Blocks and tackles, this time, and I might as well be honest about it. There is not a lot of MacPhail in this article, and a good deal of other people, so I’d like to start by acknowledging my main sources, which are useful in their own right.


Admiralty Manual of Seamanship – HMSO – various editions, I’m using the 1964 version. Inevitably there is a lot of stuff about the conduct of warships and the duties of the Officer of the Day, ( though for some reason they forgot the very good advice that if you are on the gangway, and some matelots are coming back hog-whimpering drunk, you should find a job at the other end of the ship, leaving the quartermaster to practice his skills of tact and diplomacy). But there is also a great deal on seamanship skills, culled form generations of experience. It is worth having a copy of the first 2 volumes.

The Rigging Handbook – Brion Toss – Adlard Coles 1998. Perhaps the modern book on traditional skills, if you get my meaning. He is excellent at culling the best of the new and melding that with the best of the old.

The Marlinspike Sailor – Hervey Garret Smith – International Marine –1993. Though a slim volume, an absolute delight from start to finish. His version of a rope ladder is the envy of my offspring’s friends.

Cruising Rigs and Rigging – Ross Norgrove – Adlard Coles 1983. Again a pragmatic mix of current practice with traditional methods. It is also very funny.

So why am I picking other men’s flowers? Because, sat as I am at the receiving end of a telephone line in a chandlery, I get the sense that many people become a tad confused when it comes to blocks, tackles and their arrangements. So I thought I’d take a step back and start at the beginning.

The naming of the parts.

The main part is the shell or body, the length of which is traditionally used to specify the size of the block. Inside that is the sheave, which is scored to take the rope or wire. The sheave runs on a pin, and sometimes also on a bush or bearing. Except on a strop block, of which more later, the whole thing is held together by a metal binding. Sometimes this may be extended beyond the shell to form a becket. The top of the block – where the eye or hook is – is called the crown, the other end the arse or tail. The sides of the shell are the cheeks, and the opening through which the rope passes is the swallow.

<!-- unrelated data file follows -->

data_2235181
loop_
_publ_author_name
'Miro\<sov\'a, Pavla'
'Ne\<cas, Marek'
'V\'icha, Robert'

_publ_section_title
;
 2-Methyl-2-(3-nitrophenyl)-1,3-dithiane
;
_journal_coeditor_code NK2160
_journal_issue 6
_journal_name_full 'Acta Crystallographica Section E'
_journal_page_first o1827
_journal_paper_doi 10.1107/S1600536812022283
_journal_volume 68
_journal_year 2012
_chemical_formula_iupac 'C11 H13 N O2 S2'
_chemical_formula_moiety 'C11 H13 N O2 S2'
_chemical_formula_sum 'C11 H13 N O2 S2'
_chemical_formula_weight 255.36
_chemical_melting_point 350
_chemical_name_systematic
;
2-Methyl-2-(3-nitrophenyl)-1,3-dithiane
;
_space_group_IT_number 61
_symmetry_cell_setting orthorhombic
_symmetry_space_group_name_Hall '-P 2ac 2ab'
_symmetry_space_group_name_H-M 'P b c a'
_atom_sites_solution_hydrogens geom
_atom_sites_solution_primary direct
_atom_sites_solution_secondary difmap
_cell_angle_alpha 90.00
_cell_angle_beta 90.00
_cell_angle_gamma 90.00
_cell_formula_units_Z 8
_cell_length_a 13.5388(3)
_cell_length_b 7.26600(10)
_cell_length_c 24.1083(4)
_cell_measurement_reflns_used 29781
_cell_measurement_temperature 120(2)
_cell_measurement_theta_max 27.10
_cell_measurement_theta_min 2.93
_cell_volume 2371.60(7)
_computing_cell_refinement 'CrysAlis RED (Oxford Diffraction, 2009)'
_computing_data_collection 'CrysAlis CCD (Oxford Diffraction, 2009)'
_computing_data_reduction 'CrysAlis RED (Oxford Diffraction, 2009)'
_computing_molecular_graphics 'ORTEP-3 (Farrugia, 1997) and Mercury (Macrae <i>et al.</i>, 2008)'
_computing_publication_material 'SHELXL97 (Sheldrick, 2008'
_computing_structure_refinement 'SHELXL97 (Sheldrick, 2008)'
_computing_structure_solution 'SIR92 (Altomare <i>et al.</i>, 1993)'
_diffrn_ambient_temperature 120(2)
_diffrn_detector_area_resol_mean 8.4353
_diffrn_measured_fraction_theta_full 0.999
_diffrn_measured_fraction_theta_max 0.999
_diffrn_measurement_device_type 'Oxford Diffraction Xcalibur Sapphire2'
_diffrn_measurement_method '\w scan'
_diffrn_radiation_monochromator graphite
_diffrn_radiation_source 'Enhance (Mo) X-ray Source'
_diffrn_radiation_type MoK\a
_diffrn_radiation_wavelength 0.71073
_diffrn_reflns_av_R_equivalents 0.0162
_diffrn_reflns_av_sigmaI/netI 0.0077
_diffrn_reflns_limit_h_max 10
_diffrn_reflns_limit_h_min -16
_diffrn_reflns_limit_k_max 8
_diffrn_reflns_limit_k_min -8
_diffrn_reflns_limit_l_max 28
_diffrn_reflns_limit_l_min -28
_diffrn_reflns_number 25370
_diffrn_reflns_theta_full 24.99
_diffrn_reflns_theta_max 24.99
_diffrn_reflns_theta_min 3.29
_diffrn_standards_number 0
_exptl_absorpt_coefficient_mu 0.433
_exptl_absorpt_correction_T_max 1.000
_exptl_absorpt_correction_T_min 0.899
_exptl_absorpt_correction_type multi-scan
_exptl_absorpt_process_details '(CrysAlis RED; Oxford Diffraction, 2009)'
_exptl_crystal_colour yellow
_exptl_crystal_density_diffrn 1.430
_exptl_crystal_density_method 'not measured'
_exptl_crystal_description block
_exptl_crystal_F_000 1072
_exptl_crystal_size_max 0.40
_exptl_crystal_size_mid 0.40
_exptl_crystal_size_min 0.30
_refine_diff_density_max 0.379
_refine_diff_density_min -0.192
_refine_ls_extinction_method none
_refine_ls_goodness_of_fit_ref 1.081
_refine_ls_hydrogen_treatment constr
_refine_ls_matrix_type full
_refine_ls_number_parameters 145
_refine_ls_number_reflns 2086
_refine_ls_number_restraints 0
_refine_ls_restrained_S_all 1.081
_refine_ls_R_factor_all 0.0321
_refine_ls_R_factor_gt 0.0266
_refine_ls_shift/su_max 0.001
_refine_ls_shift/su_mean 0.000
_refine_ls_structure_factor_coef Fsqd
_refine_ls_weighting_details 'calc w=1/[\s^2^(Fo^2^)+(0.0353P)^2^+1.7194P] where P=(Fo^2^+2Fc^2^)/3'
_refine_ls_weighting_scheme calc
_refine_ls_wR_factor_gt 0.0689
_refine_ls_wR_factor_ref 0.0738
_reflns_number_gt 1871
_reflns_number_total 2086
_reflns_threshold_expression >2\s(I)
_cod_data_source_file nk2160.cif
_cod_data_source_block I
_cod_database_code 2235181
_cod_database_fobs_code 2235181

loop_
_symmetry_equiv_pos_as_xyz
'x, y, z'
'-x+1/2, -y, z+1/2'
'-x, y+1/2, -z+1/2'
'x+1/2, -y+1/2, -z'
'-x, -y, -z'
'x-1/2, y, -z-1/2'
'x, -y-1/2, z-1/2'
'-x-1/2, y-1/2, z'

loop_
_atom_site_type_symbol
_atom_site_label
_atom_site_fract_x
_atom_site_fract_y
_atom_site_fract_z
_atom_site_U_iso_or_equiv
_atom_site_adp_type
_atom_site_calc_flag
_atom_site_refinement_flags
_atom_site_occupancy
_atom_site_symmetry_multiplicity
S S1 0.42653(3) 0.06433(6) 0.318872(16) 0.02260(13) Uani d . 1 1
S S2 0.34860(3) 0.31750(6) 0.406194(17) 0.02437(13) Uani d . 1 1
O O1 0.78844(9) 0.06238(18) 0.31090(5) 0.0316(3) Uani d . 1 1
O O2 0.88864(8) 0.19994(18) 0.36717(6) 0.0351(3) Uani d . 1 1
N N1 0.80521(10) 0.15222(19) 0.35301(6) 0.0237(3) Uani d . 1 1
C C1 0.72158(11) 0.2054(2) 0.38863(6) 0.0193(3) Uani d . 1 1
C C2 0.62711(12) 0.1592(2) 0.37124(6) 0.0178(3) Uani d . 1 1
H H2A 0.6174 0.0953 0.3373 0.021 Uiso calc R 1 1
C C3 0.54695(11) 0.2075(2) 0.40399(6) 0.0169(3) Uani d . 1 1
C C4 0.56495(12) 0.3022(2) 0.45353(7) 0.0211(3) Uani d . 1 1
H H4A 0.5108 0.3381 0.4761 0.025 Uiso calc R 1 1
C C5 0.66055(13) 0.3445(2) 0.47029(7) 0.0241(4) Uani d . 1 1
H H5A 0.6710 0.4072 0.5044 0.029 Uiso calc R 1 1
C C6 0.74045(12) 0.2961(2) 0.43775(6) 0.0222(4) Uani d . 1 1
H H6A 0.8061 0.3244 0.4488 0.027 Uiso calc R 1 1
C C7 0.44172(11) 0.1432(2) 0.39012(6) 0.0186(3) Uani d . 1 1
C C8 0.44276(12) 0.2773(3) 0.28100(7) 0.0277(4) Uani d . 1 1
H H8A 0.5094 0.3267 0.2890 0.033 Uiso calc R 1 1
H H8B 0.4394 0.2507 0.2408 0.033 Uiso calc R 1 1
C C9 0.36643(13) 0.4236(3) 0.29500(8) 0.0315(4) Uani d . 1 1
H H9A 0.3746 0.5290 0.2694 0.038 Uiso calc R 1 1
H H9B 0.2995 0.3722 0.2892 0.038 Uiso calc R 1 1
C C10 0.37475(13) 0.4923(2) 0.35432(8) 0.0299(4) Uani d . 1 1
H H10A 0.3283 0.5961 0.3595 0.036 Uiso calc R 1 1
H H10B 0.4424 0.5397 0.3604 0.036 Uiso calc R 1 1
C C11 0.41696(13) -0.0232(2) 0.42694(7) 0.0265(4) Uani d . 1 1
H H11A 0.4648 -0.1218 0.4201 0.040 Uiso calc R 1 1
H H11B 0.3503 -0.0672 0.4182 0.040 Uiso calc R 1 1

Materials used in blocks

The shell may be made from wood – elm, teak or ash being common choices – or tufnol. For those of you not familiar with this stuff it is layers of fabric bound together using phenolic resin. It produces a block which is brown in colour, quite pleasing in appearance and which is relatively maintenance free. Other, more high tech stuff is used, but I’m going to concentrate on blocks which might be used in classic boats.

The binding, which is the load bearing part of the block, is commonly fashioned from metal; galvanised steel, stainless steel and one of the higher strength bronzes being the usual choice. There are many permutations in the end of the binding including oval eye inline, oval eye across, swivel oval, swivel hook and bow end. Generally speaking it is better to go for one of the non-swivelling versions if you can, since it is difficult to engineer a swivel binding to full strength. In any event, there are occasions where a swivel end, combined with the natural tendency of rope to twist under load, can create an inconveniently remote snarl up.

Instead of bindings, strop blocks use a grommet of wire or rope incorporating a thimble at the crown, and if a becket is required, one at the tail. This makes for a light, quiet (the rope acts as a sort of fender) and elegant block. Both Brion Toss and Hervey Smith rate these highly, and include instructions on how to make grommets in wire and rope.